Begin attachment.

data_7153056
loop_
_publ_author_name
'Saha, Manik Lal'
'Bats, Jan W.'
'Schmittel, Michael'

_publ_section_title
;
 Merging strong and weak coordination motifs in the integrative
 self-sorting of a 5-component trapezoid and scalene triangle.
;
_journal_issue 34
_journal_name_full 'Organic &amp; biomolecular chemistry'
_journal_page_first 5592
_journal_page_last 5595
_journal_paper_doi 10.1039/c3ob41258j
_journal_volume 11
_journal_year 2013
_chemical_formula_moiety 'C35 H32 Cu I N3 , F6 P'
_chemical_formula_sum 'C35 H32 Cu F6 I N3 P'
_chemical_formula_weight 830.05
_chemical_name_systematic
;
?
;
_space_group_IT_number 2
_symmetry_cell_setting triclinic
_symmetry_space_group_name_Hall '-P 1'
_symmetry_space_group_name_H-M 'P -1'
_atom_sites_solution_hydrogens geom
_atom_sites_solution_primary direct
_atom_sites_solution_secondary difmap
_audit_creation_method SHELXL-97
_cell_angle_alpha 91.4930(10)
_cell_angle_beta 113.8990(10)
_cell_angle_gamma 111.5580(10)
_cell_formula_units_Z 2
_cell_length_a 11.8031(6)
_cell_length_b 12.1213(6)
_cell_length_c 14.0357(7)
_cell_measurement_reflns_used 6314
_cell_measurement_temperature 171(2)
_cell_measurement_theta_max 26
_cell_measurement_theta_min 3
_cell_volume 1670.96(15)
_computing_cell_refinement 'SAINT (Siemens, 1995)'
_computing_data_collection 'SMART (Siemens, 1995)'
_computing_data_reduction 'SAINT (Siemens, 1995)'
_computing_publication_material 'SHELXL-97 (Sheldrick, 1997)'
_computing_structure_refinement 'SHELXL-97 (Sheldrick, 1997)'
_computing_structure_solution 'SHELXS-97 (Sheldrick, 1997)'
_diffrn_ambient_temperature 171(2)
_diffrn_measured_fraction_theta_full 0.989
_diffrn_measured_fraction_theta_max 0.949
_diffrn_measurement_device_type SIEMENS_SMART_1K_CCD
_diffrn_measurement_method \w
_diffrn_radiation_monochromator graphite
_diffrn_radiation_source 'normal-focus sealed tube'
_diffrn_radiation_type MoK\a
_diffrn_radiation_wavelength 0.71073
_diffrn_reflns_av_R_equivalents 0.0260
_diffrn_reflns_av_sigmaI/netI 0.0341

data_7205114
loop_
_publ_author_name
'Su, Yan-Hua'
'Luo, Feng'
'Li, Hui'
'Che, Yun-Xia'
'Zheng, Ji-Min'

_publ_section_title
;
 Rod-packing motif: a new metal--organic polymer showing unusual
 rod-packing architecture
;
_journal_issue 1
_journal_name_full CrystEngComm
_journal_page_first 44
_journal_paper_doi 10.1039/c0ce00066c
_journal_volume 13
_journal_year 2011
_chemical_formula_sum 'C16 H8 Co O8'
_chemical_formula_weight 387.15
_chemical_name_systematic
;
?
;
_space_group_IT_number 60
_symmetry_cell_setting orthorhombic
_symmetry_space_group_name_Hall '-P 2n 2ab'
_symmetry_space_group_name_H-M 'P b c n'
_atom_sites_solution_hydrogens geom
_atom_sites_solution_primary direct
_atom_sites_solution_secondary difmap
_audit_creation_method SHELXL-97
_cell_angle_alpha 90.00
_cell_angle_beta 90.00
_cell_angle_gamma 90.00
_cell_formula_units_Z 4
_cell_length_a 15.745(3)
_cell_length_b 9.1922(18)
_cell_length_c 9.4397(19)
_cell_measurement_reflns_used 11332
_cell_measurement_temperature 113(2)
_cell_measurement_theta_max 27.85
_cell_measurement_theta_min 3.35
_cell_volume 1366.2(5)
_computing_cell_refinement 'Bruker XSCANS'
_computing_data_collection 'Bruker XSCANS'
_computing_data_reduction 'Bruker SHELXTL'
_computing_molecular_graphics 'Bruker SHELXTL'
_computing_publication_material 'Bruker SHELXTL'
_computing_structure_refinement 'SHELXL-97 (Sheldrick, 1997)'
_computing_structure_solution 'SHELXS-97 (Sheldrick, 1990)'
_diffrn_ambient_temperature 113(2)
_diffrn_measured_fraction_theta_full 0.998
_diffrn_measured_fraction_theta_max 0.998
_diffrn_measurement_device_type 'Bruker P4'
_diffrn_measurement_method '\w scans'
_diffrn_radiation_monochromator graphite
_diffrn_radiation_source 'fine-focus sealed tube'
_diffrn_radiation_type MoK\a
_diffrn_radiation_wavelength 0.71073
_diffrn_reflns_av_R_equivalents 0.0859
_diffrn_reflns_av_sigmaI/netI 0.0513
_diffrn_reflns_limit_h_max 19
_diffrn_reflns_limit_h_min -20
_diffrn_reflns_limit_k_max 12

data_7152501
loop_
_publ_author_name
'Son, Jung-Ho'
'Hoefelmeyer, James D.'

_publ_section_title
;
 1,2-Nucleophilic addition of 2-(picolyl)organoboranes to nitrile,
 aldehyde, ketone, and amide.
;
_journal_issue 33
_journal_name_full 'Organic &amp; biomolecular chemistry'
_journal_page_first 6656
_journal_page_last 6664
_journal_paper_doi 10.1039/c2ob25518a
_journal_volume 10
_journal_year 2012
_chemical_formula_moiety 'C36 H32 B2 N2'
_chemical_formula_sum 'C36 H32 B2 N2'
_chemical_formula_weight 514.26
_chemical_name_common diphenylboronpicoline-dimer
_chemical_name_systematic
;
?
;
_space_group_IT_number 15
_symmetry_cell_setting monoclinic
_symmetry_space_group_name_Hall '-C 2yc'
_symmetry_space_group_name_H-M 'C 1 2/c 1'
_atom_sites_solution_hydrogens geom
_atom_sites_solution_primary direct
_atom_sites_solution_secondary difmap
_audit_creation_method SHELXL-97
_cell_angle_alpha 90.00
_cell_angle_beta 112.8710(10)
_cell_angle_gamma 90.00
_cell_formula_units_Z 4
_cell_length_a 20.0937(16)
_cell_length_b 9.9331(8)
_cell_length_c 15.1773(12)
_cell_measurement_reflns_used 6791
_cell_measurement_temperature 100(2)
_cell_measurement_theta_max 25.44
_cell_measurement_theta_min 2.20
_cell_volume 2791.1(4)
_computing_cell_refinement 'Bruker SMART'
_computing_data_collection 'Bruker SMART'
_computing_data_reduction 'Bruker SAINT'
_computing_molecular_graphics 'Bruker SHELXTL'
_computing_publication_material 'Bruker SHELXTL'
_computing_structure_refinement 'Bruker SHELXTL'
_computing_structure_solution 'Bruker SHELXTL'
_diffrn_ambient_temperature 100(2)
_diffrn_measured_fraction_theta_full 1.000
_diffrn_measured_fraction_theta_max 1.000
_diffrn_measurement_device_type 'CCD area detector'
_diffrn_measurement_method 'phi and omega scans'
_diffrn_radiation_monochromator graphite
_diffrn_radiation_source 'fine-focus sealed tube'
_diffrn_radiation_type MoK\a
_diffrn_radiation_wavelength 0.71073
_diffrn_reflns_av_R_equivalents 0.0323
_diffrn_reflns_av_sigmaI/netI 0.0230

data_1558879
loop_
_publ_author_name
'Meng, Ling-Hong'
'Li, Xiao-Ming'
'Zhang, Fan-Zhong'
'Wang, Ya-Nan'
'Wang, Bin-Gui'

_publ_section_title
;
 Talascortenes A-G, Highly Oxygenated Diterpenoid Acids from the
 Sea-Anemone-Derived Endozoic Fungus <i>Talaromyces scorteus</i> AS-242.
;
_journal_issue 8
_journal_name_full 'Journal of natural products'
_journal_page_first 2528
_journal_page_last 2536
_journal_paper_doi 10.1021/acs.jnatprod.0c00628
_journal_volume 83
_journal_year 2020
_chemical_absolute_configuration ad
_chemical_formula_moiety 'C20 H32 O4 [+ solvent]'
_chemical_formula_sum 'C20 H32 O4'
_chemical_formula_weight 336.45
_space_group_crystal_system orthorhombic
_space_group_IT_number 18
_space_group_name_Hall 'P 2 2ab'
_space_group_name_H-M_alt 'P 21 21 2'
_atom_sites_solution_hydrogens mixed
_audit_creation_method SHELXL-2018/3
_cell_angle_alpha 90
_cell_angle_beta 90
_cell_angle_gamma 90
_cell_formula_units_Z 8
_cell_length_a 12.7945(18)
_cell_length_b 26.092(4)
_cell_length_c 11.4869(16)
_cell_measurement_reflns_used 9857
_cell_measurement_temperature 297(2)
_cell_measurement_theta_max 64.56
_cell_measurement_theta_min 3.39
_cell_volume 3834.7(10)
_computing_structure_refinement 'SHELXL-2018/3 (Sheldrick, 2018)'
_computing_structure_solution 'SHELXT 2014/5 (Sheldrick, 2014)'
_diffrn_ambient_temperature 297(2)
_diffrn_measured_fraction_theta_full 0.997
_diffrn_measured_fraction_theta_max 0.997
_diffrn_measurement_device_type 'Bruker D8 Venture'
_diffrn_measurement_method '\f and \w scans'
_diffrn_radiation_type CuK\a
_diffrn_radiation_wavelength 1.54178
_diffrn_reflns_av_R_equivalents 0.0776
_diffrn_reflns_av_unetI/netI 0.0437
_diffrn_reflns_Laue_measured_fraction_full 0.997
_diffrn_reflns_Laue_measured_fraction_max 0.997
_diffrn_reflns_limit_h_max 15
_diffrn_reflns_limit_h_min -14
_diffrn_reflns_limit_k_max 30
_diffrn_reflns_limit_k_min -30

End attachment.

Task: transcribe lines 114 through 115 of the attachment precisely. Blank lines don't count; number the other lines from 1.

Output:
_computing_structure_solution 'SHELXS-97 (Sheldrick, 1990)'
_diffrn_ambient_temperature 113(2)